A shrink tunnel or heat tunnel is a heated tunnel mounted over or around a conveyor system. Items (such as packaging) have shrink film loosely applied; with heat, the film shrinks to fit snugly around the wrapped object.
- Shrink labels.
- Combining small items for sale and display (example: bottled water).
- Tamper resistant or Tamper-evident bands or seals.
- Form large unit loads for transport.
- Form primary barrier on foods such as cheese, meats and fish.
- Skin packs.
The heat source can be based on Heating element (electrical resistance), Infrared heater, steam, or gas flame. Often forced-air is used to improve convection, sometimes focusing the heat on one component of the item.
Tunnels are available with or without a conveyor system. Some are built into a production line or are integral with machinery that also applies the shrink film. Others are movable by hand or by castors. A shrink tunnel, referred to as an oven, may be equipped with an integrated conveyor of two different kinds: the roller conveyor or the belt conveyor. Roller conveyors can be used with polyolefin, PVC, and shrink polyethylene films. The space in between the rollers is filled with hot air from the bottom of the tunnel to shrink the film layer around the object, creating a sealed package. When used with polyolefin and PVC based films the rollers are called "live" or spinning. When used with polyethylene films the rollers are called "dead" or not spinning. The tunnels with Teflon mesh belts and polymer mesh belts are used for smaller packages, or when the package may have an instability and need a stable platform.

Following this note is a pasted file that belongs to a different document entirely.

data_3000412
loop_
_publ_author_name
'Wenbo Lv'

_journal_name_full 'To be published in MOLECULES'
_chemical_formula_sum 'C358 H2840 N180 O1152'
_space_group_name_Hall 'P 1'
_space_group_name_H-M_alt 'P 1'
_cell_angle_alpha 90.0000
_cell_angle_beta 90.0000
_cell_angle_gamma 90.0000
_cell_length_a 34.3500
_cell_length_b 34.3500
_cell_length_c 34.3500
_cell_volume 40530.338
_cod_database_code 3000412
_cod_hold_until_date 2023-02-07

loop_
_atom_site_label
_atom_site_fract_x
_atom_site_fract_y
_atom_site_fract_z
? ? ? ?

Some heat shrink tunnels have two or more zones for heating and controlled cooling.
- Soroka, W, "Fundamentals of Packaging Technology", IoPP, 2002, ISBN 1-930268-25-4
- Yam, K. L., "Encyclopedia of Packaging Technology", John Wiley & Sons, 2009, ISBN 978-0-470-08704-6